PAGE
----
Also, you can observe the phases of Venus in the first three months of this year, just as Galileo did through his telescope.  Keep in mind that Galileo’s telescope looked like this; anyone with a good pair of binoculars has better observing equipment.  Go outside at dusk and look west southwest for the brightest point of light in the sky.  That is Venus.  Through a telescope, you’ll notice that Venus appears half-lit in mid-January 2009.  As you keep observing through March, you’ll see Venus become a more and more pronounced crescent.  This is because Venus is coming around to our side of the Sun and thus turning more and more of its night side to Earth.  The very skinny crescent of mid-March is so pronounced that it is noticeable in binoculars.

Remember, the great discoveries, or aha moments, as my co-blogger described, are not limited to great, historic scientists.  The beauty of science is that anyone who takes the time to observe can share in the act of discovery.

Go stargazing! July edition

Jupiter
Creative Commons License photo credit: KingArthur10

Jupiter is up all night long this month. At about 3 am on July 9, the Earth will pass between the Sun and Jupiter. This alignment is called opposition because it puts the Sun and Jupiter on opposite sides of the Earth.

Being opposite the Sun in our sky, Jupiter rises at sunset and sets at sunrise; it is up literally all night long the night of July 8-9 and up virtually all night for the whole month. Jupiter outshines everything else in the night sky this month unless the moon is present.

Jupiter is easy to find this July; it is low in the southeast at dusk or low in the southwest at dawn.

Mars and Saturn are also visable this month. Look west at dusk to find stars in the shape of a backwards question mark.  These form the mane of the constellation Leo the lion.  The point under the question mark is Regulus.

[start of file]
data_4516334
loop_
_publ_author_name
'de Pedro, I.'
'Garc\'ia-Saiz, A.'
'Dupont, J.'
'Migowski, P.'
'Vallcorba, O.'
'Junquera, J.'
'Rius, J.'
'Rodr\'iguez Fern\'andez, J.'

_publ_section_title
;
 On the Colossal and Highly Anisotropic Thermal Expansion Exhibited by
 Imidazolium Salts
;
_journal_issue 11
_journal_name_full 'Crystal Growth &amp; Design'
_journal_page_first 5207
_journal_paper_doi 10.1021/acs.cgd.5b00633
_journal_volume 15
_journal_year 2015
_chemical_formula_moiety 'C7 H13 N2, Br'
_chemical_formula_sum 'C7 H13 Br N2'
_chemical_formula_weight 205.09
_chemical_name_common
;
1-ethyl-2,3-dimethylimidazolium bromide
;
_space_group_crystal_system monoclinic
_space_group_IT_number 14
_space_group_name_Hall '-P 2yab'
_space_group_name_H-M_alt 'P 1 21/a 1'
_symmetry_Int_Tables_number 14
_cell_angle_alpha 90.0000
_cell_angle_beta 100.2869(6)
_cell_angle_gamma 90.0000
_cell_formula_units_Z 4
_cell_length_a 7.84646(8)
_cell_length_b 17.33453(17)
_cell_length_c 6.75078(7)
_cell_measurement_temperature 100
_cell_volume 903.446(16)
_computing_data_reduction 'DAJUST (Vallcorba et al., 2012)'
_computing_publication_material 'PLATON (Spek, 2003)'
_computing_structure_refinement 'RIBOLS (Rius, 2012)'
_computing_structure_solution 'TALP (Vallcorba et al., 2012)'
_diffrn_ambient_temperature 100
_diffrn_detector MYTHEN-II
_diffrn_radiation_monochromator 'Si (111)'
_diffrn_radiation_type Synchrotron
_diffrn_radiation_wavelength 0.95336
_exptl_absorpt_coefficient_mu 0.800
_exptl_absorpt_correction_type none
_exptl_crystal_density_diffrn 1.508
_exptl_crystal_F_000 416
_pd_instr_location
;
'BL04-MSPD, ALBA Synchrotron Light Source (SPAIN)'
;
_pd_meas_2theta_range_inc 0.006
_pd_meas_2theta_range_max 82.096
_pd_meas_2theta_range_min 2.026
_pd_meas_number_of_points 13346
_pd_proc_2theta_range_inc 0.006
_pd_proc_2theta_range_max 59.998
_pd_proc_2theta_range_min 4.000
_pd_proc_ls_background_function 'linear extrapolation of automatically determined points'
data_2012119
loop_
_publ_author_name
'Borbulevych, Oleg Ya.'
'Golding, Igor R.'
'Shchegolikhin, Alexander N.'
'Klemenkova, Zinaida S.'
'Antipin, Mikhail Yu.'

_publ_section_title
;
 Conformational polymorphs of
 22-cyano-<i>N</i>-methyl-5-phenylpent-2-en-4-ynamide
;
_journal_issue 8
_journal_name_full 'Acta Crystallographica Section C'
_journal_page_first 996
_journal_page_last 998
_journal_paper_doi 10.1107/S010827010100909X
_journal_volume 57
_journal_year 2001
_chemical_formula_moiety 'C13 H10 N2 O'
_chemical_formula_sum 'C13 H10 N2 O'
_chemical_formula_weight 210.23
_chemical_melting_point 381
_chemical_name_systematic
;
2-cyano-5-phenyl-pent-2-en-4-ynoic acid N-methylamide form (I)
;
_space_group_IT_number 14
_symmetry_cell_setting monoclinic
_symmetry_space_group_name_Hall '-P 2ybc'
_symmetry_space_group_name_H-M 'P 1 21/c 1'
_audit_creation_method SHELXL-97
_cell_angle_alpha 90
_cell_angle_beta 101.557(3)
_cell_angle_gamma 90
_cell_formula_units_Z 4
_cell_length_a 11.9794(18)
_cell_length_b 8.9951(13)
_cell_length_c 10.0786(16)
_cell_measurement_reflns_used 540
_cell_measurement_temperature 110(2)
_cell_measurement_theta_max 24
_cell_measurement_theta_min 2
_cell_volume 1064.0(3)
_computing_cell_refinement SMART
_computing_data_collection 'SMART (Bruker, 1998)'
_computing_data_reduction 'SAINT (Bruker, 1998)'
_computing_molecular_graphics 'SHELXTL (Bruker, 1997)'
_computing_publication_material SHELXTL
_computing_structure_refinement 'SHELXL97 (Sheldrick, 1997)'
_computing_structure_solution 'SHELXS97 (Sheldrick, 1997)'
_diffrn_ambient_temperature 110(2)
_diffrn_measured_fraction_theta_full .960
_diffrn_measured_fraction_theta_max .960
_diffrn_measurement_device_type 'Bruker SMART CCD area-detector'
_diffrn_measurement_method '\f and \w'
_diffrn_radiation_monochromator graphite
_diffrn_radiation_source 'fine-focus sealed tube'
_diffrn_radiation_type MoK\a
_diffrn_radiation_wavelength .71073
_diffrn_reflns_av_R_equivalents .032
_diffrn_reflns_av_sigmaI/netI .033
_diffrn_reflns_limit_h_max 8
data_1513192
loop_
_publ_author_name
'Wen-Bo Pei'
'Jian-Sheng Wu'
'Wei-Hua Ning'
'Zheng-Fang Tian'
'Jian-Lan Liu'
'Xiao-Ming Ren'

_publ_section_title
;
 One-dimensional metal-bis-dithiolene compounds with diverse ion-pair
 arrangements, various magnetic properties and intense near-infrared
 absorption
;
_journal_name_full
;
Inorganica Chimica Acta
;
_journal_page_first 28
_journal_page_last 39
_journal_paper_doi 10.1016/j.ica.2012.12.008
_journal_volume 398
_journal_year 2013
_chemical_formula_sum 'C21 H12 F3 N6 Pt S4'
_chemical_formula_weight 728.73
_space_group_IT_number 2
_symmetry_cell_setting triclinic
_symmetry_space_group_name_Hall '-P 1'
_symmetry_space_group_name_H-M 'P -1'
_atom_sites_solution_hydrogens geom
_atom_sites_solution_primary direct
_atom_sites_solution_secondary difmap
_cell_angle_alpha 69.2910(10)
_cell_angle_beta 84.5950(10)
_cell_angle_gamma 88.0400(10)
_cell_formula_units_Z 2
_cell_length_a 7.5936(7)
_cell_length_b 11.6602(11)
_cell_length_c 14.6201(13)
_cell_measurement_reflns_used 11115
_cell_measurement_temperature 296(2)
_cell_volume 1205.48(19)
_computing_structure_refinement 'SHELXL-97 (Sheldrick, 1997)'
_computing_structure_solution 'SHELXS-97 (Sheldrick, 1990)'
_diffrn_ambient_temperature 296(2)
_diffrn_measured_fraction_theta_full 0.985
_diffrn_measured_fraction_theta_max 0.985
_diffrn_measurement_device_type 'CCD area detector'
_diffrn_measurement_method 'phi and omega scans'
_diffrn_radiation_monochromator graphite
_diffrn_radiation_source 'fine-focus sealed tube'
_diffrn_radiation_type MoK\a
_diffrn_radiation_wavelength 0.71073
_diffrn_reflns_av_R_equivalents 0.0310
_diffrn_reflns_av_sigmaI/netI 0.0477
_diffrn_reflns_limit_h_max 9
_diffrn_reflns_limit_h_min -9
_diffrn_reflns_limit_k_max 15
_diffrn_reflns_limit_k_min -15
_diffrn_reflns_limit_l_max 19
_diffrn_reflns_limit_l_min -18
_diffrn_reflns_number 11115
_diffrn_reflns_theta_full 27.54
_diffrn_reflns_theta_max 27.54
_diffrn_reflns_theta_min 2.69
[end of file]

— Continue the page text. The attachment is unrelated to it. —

Saturn is to Regulus’ upper left.  On July 1, Mars is to the lower right of Saturn, near Regulus.  Saturn is the brighter of the two; Mars continues to fade each day as Earth pulls away from it. Watch each night as Mars approaches Saturn and passes it on July 10. By the end of July, Mars will be up and to the left of Saturn, and both will be lower to the horizon at dusk. The Moon is near Mars and Saturn on July 6th. Venus is lost in the Sun’s glare, and will remain out of sight through the end of the summer.

International Space Station & Half-Moon & Saturn & Regulus
Creative Commons License photo credit: scyllarides

The brightest star in the sky tonight is Arcturus, which you can find by extending the arc of the Big Dipper’s handle (arc to Arcturus).  Arcturus, the fourth brightest star we see at night, is the brightest star left since the top three are not visible in Houston in July.

The Big Dipper happens to be to the upper left of the North Star at dusk this month.

Scorpius, the Scorpion, is in the southeast at dusk.  Sagittarius, the Archer, known for its teapot asterism, is to Scorpius’ left.

 In the east, look for the enormous Summer Triangle, consisting of the stars Deneb, Vega, and Altair. This triangle is up all night long in July, hence its name.

Of the three Summer Triangle stars, Vega is the brightest (in fact, 5th brightest overall and 2nd only to Arcturus on July nights). However, Deneb actually puts out far more light, despite the fact that Deneb is about 3000 light years away, compared to 25 light years for Vega.  Star brightness depends not only on intrinsic power, but on distance.

Moon Phases in July 2008:

New July 2, 9:19 pm
1st Quarter July 9, 11:34 pm
Full July 18, 2:59 1m
Last Quarter July 25, 1:42 pm
Full Moon
Creative Commons License photo credit: Andréia

At about 3 am on Friday, July 4, 2008, the Earth is at aphelion (greatest distance from the Sun). We were closest to the Sun about six months ago, on January 2.  This serves as an excellent reminder that it’s the Earth’s tilt on its axis, and not its varying distance from the Sun, which causes our seasons.

Astronomers define the average Earth-Sun distance (about 93 million miles) as one astronomical unit, or AU. On July 4, we will have moved out to 1.016 AU, while on January 2 we were at 0.983 AU. This is not enough of a difference to affect how much warmth comes our way; it’s going to stay hot and sticky for a while.